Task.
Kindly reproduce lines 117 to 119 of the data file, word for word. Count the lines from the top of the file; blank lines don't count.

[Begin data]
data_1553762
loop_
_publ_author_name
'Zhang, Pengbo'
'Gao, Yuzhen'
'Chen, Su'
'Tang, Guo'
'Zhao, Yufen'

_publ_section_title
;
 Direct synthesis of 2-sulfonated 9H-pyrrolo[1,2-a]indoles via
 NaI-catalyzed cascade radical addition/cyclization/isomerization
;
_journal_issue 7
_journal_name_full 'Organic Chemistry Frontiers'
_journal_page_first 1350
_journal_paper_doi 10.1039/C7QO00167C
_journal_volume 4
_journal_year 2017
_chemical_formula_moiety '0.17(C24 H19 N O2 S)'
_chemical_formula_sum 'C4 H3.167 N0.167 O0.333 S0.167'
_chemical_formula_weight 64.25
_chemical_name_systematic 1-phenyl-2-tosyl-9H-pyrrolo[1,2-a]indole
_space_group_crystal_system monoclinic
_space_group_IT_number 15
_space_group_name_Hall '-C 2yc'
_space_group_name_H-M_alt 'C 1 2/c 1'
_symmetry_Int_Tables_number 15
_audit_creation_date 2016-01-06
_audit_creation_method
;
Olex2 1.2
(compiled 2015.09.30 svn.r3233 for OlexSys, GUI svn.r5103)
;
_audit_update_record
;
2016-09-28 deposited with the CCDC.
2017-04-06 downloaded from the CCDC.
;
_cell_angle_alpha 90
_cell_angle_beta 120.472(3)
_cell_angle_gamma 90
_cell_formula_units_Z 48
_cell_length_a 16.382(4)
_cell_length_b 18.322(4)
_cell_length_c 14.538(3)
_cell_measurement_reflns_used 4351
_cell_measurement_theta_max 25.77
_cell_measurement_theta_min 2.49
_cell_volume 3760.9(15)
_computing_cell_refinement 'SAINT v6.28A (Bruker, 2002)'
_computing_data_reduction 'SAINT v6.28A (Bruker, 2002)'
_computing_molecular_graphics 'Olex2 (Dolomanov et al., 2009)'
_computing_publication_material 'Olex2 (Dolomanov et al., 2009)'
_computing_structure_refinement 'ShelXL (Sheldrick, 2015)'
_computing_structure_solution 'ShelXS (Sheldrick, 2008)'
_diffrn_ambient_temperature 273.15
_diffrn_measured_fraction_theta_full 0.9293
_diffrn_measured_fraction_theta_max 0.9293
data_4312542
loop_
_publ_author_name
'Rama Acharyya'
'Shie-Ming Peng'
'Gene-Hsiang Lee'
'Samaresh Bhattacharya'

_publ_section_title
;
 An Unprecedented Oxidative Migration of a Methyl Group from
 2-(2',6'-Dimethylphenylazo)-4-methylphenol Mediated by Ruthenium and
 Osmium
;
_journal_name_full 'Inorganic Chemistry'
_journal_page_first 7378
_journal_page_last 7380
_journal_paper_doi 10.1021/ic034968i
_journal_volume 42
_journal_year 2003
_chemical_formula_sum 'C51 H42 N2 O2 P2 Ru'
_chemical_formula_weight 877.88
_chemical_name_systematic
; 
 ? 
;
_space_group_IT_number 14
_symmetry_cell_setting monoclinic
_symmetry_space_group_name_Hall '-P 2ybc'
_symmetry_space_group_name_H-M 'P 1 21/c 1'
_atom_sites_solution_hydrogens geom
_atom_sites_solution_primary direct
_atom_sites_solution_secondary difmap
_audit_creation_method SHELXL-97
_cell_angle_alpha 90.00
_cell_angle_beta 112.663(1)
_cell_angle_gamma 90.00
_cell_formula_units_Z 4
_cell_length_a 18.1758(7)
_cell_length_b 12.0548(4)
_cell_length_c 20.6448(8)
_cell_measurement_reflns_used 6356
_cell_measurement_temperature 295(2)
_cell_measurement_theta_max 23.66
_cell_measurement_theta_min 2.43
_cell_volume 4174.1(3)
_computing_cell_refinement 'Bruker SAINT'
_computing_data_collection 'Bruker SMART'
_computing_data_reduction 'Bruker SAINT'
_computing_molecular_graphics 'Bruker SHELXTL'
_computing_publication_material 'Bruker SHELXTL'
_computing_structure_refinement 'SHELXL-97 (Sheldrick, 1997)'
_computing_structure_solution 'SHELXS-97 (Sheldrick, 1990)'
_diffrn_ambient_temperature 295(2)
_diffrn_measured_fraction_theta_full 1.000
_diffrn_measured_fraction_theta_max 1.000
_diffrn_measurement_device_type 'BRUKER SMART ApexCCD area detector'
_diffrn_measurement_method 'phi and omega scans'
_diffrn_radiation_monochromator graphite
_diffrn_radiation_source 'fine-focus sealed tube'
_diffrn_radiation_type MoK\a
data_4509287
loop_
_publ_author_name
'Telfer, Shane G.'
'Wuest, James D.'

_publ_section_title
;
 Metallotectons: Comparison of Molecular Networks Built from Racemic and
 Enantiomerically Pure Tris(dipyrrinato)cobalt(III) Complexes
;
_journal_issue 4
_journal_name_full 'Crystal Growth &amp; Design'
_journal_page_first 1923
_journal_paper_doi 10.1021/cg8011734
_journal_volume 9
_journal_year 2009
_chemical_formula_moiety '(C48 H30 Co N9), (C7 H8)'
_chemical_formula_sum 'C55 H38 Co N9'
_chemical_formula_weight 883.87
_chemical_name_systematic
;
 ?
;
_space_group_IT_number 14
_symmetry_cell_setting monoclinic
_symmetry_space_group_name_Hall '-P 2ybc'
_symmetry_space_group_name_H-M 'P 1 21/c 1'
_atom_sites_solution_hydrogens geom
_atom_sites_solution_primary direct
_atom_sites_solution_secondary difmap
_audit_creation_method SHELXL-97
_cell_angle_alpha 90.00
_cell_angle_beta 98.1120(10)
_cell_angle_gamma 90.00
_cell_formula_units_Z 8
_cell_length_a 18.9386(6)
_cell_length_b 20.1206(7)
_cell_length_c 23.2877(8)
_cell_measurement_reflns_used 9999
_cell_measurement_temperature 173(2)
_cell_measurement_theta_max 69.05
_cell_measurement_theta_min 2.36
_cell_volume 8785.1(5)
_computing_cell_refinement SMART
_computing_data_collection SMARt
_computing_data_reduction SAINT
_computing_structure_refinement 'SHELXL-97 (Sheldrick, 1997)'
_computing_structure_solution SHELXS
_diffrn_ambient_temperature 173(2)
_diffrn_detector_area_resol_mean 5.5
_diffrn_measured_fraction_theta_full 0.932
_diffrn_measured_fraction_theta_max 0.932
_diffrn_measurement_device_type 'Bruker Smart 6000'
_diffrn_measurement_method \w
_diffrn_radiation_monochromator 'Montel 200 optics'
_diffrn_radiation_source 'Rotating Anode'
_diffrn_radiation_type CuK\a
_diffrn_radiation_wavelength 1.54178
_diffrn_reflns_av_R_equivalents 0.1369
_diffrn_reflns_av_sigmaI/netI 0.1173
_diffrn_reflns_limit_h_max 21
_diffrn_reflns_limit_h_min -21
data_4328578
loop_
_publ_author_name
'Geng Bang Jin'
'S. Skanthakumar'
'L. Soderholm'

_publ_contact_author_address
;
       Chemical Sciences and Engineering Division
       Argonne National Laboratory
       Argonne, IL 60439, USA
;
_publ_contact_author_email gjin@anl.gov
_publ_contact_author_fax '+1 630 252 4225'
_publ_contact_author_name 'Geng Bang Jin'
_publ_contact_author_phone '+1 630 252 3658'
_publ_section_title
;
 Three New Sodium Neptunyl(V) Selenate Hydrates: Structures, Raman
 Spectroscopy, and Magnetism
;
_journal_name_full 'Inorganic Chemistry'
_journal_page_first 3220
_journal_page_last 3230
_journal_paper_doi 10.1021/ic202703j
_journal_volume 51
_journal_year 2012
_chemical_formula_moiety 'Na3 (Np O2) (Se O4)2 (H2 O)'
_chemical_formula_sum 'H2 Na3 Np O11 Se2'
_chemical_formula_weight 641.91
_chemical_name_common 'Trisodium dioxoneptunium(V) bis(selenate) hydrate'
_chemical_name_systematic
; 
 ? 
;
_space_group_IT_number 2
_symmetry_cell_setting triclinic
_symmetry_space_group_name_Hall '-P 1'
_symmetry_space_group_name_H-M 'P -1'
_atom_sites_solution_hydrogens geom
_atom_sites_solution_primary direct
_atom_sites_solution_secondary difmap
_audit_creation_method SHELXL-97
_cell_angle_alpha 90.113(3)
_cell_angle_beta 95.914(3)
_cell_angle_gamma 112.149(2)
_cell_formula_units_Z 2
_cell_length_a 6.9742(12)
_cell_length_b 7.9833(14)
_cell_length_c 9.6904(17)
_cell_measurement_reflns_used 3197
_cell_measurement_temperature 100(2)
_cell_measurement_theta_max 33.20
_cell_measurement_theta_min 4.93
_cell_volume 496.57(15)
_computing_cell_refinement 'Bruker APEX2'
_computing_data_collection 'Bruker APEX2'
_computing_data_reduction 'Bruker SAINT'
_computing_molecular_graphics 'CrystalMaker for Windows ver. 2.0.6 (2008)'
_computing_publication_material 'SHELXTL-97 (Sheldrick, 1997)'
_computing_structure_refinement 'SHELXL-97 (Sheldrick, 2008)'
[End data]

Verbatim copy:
_diffrn_radiation_monochromator graphite
_diffrn_radiation_source 'fine-focus sealed tube'
_diffrn_radiation_type MoK\a